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Serena Williams’ Fight for Women’s Rights at U.S. Open Results in $17,000 Dollar Fine
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Serena Williams’ Fight for Women’s Rights at U.S. Open Results in $17,000 Dollar Fine

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Paul Crock

The 23-time Grand Slam winner was defeated by Japan’s twenty-year-old Naomi Osaka at Flushing Meadows on Saturday. Osaka became the first Japan-born woman to win a Grand Slam final… however, the landmark result is not what everyone is talking about, thanks to a series of penalties that highlight the sexism plaguing the sport. Following an altercation, the US Open’s referee’s office docked Williams a total of $17 000 out of the $1.85 million due to her for reaching the final.

The drama started when Carlos Ramos, the chair umpire, handed Williams a coaching violation early in the second set because of illegal hand gestures made from the sidelinesby her coach Patrick Mouratoglou. Patrick Mouratoglou said later that he had been giving her advice, but did not think she had seen him. “I’m honest, I was coaching. I don’t think she looked at me so that’s why she didn’t even think I was,” he said.

When the violation was announced Williams approached Ramos to say she never takes coaching and would rather lose than “cheat to win”. “I understand why you may have thought that was coaching, but I'm telling you it's not,” she said. “I don't cheat to win. I'd rather lose. I'm just letting you know.”

Later, Williams received another violation for smashing her racket after missing a shot, for which she was also issued a one-point deduction.

Serena Williams smashes her racket while playing Naomi Osaka during their 2018 US Open women's singles final match on September 8, 2018 in New York/ AFP PHOTO/PrtSc

During the next set, a frustrated Williams approached Ramos a second time. “You need to make an announcement that I didn't get coaching,” she said. “You owe me an apology. I have never cheated in my life.”

She also called Ramos a “thief,” asserting that he stole the point from her. Ramos then penalized Williams further, citing “verbal abuse.” She was then forced to forfeit an entire game.

Renowned tennis journalist Ben Rothenberg claimed Williams felt entitled to have the coaching warning retracted. He could not have been more correct.As fans watched on in awe of the extraordinary meltdown of one of the most successful sports stars in history, a sheepish Osaka stood in the shadows.

Afterwards the American said it was “sexist” to have been penalized an entire game. “He's never taken a game from a man because they said 'thief',” the 36-year-old former world number one added.“I’m here to fight for women’s rights and women’s equality,” she said later. “The fact that I have to go through this is an example. Maybe it didn’t work out for me, but it’s going to work out for the next person.”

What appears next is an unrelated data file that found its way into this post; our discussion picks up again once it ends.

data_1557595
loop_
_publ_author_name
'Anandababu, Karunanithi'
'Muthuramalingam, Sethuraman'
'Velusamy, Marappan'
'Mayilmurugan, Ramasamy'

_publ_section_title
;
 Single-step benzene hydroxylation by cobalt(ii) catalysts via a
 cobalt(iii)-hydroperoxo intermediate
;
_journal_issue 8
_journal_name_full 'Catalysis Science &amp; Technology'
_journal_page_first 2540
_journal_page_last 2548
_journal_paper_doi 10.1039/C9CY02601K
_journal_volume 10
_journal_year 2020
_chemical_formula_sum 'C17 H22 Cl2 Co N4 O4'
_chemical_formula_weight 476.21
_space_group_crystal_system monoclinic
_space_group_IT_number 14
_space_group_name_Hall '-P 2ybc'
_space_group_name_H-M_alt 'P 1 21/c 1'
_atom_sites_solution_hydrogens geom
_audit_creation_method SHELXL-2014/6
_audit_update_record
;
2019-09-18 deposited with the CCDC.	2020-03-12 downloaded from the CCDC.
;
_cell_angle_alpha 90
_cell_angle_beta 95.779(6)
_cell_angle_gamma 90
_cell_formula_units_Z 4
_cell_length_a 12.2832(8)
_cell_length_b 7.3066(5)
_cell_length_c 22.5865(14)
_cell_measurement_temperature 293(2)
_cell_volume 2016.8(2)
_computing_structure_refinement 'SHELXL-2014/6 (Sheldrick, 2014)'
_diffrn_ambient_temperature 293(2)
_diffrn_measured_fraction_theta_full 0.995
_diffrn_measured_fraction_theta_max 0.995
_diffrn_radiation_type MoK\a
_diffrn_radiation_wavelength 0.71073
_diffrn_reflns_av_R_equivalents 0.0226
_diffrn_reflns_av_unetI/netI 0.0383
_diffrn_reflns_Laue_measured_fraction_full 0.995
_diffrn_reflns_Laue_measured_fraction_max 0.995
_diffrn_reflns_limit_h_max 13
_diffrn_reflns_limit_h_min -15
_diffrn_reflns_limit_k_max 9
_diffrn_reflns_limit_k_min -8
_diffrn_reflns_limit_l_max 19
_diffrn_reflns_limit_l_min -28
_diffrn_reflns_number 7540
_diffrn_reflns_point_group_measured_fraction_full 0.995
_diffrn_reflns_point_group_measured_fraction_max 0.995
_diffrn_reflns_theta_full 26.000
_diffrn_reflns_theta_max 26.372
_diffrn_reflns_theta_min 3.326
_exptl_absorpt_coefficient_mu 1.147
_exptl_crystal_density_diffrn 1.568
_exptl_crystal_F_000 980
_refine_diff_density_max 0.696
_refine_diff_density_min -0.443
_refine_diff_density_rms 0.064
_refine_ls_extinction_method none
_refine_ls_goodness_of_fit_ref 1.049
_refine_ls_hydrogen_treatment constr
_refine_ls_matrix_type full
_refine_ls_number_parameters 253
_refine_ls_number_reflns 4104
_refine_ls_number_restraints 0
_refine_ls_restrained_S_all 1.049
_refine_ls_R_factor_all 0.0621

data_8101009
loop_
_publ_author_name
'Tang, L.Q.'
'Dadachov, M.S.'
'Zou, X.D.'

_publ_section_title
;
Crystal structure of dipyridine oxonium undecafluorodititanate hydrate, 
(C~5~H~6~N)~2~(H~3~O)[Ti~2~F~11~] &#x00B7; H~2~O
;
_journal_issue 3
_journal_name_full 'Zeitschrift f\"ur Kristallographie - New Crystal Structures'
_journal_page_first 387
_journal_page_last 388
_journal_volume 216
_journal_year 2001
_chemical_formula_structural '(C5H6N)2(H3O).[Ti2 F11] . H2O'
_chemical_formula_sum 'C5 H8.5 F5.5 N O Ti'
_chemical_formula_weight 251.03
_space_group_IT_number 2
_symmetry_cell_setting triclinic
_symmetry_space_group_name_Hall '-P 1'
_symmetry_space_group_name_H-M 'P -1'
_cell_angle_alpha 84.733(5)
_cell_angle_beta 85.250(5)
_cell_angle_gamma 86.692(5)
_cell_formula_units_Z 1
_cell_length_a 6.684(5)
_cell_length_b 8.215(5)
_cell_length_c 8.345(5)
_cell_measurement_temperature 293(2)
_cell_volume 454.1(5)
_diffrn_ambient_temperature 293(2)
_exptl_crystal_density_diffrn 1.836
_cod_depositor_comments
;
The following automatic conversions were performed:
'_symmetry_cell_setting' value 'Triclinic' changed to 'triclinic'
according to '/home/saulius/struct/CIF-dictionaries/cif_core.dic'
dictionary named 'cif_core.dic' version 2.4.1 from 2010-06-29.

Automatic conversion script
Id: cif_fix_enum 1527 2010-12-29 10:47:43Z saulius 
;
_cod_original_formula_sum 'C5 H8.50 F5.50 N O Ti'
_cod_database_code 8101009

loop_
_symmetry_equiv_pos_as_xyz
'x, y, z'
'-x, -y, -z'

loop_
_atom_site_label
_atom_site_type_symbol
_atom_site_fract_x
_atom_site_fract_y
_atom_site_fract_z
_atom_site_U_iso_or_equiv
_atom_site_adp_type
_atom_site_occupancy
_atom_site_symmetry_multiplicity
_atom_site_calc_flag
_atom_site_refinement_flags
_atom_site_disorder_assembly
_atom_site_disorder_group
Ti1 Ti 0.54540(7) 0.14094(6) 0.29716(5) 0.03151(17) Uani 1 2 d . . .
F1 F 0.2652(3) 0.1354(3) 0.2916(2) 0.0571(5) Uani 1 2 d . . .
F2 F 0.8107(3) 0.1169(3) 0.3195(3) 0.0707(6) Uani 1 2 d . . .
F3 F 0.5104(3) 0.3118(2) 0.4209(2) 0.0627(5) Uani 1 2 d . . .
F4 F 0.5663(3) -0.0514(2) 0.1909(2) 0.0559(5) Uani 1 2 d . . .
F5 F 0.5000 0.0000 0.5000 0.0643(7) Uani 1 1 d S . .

Tennis great John McEnroe, one of the game’s most tempestuous characters in his playing days, said the sport must find a way to allow players to express feelings and inject their personality into the game while adhering to the rules. Ramos should not have given Williams a violation for breaking her racquet and should have warned her early on about what would happen if she did not move on, he said.

“I’ve said far worse,” McEnroe, a seven-time Grand Slam singles winner, said on ESPN. “She’s right about the guys being held to a different standard, there’s no question.”

At the end of the day, the most egregious crime here is that the match won't be remembered as a well-deserved victory for Osaka, or as a compelling athletic battle between two talented women of color. Instead, it will exist in the context of tennis' continued problem with sexism. The Japanese-born star — who is 16 years Williams’ junior — stood silently with her head bowed in tears at the post-match presentation.

“It should have been her moment of glory after spending her entire life dedicated to raising one of the most revered trophies in tennis. Instead, she looked like an embarrassed kid not knowing where to stand in an hour when the stadium should have been hers,” Fox Sports reports.

Serena Williams was fined $17,000 by the United States Tennis Association for the violations during the match. According to Fox News, she was fined $10 000 for “verbal abuse” aimed at Ramos, $4 000 for being warned for coaching and $3 000 for breaking her racket.

Australian Margaret Court, whose tally of Grand Slam singles titles is being chased by Williams, had little sympathy for the 36-year-old American former world number one.

“We always had to go by the rules,” Court, who dominated tennis during the 1960s and early 1970s, said according to a report in The Australian. “It’s sad for the sport when a player tries to become bigger than the rules.Because the young player outplayed her in the first set, I think pressure got her more than anything.”

Author: USA Really